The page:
It's a move that's likely to alarm the country's neighbors and further unsettle ties with the United States, where President-elect Donald Trump has shown himself increasingly willing to confront and challenge Beijing.
The images, released by the Asia Maritime Transparency Initiative
, show anti-aircraft guns plus other weapons systems that would guard against cruise missiles sitting in hexagonal structures on the islands.
China has already built military-length airstrips on three of these artificial islands, previous analysis by the AMTI, part of the Washington-based Center for Strategic and International Studies (CSIS), has shown.
China's Defense Ministry said the military installations were proper and lawful, and mainly for self-defense.
"If others are flexing their military muscles at your doorstep, are you not even supposed to have a slingshot in hand just in case?" a statement said.
Since winning the presidency, Trump has seemingly rewritten US foreign policy on the fly.
"All the indications we've seen since the election imply that he will be a more hawkish president vis-a-vis China," said Ashley Townshend, a research fellow at United States Studies Centre at the University of Sydney.
"We don't know yet entirely what his South China Sea policy will be but many of his advisers have been critical of the Obama's administration for being too weak," he added.
The think tank said that the weapon emplacements showed that "Beijing is serious about defense of its artificial islands in case of an armed contingency in the South China Sea."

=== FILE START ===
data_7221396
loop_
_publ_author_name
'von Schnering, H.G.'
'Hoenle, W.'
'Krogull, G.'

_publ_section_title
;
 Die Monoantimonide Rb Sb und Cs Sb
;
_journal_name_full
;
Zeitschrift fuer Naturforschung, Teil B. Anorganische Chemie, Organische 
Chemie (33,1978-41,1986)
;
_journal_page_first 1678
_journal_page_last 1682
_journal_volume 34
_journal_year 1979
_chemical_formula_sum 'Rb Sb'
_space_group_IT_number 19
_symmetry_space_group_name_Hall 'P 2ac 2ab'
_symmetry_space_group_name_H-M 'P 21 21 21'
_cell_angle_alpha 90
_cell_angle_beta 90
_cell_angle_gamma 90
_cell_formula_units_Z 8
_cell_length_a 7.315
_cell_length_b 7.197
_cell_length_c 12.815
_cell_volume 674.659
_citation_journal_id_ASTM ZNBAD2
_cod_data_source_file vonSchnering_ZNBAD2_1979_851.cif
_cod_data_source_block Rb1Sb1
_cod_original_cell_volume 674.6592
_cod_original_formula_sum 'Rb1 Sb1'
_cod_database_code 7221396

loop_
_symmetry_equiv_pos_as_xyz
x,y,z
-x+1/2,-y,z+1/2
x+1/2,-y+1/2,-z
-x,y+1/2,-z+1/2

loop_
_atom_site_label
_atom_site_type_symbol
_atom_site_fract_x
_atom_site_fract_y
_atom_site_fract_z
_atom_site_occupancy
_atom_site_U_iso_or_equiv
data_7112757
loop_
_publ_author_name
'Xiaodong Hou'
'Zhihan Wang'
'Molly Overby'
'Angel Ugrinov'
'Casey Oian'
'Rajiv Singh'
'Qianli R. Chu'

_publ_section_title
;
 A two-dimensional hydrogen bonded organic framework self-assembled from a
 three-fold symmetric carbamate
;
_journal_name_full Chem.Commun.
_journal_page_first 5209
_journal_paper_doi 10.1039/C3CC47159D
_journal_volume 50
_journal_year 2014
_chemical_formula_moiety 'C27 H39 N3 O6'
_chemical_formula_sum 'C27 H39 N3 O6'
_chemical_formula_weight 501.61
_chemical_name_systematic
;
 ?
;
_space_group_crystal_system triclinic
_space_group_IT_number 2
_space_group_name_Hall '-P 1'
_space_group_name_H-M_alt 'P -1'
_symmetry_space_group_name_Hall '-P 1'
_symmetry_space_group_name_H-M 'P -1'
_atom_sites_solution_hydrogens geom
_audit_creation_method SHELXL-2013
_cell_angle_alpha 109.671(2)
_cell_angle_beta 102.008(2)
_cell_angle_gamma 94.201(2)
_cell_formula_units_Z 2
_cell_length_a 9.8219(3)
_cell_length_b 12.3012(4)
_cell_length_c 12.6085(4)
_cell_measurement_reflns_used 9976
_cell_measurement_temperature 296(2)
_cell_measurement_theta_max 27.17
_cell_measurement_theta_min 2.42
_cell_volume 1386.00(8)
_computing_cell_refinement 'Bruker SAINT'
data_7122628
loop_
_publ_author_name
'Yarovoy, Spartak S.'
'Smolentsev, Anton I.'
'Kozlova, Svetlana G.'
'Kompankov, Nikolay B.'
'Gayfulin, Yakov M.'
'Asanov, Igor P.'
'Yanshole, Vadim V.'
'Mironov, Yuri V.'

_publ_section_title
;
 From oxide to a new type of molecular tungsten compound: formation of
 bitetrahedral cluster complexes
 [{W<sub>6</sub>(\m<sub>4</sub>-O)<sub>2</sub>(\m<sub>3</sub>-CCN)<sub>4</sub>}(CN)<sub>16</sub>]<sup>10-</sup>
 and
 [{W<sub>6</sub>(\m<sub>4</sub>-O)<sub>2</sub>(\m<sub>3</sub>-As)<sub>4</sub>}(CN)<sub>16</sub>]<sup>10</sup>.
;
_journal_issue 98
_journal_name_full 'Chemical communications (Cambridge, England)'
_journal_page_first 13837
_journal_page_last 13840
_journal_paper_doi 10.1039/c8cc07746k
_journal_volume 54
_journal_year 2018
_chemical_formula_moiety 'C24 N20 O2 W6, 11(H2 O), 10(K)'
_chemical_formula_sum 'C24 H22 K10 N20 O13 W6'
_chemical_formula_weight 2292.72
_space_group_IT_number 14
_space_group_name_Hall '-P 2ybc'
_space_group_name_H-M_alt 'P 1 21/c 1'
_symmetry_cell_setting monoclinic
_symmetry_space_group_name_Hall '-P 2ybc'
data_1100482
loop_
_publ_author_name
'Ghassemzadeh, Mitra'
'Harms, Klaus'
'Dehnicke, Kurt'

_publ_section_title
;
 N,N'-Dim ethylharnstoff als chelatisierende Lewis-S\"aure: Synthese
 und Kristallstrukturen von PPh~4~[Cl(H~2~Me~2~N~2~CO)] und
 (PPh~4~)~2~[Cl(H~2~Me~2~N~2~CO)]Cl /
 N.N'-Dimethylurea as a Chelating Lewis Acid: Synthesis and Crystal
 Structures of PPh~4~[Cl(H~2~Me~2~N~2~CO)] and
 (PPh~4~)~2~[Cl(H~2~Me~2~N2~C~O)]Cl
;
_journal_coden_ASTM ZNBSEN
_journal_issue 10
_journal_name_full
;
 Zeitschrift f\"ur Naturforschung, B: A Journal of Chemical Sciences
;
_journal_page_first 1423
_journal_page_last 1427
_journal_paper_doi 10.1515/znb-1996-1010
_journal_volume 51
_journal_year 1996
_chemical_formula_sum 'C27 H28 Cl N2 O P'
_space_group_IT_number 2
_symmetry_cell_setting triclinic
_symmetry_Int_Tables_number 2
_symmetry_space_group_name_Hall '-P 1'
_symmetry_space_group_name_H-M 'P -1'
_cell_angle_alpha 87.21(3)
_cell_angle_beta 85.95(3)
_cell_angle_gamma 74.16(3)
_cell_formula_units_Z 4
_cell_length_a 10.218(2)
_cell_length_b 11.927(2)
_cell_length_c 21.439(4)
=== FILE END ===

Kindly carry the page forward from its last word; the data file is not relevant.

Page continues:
"Among other things, they would be the last line of defense against cruise missiles launched by the United States or others against these soon-to-be-operational air bases," it added.
Unsinkable aircraft carriers?
Geng Shuang, a spokesman for China's Ministry of Foreign Affairs, said the islands were part of "China's inherent territories" and it was quite normal to deploy "defense facilities" there.
AMTI said the weapons systems observed on the three largest islands -- Fiery Cross, Mischief and Subi reefs -- that China has built in the Spratlys were an evolution of smaller fortifications it had observed on the four other reefs China has reclaimed land at -- Gaven, Hughes, Johnson, and Cuarteron reefs.
"It gives every impression of being a land-based attempt to put close-in weapons systems, that you would normally find on a naval ship, on a concrete superstructure on these features to provide some sort of close-in, last-ditch.... rapid-firing weapons system to try and defeat approaching cruise missiles," retired US Adm. Michael McDevitt of the Center for Naval Analyses told AMTI in a podcast.
Some have called the islands China's "unsinkable aircraft carriers."
China has already deployed surface-to-air missiles on Woody Island
, part of the Paracel island chain -- to the west of the Spratlys in the hotly disputed sea.
US 'ready to confront'
According to the US, China has reclaimed more than 3,000
acres in the Spratly Islands since the beginning of 2014.
Vietnam, Malaysia, the Philippines and Taiwan have also reclaimed land in the South China Sea, but their land grab -- the US says approximately 100 acres over 45 years -- is dwarfed by China's massive, recent buildup.
The Philippines, which lies geographically closest to the Spratlys, has troops stationed in the area, as do other claimants.
The US takes no position on the territorial dispute in the South China Sea but its warships have conducted "freedom of navigation" operations
near the reclaimed islands, eliciting warnings from Beijing.
US Adm. Harry Harris, commander of US Pacific Command, said Wednesday that the US stood ready to confront Beijing over the contested waters.
"I've also been loud and clear that we will not allow the shared domains to be closed down unilaterally - no matter how many bases are built on artificial features in the South China Sea," he said in a speech in Sydney.
"I say this often but it's worth repeating -- we will cooperate where we can and be ready to confront where we must."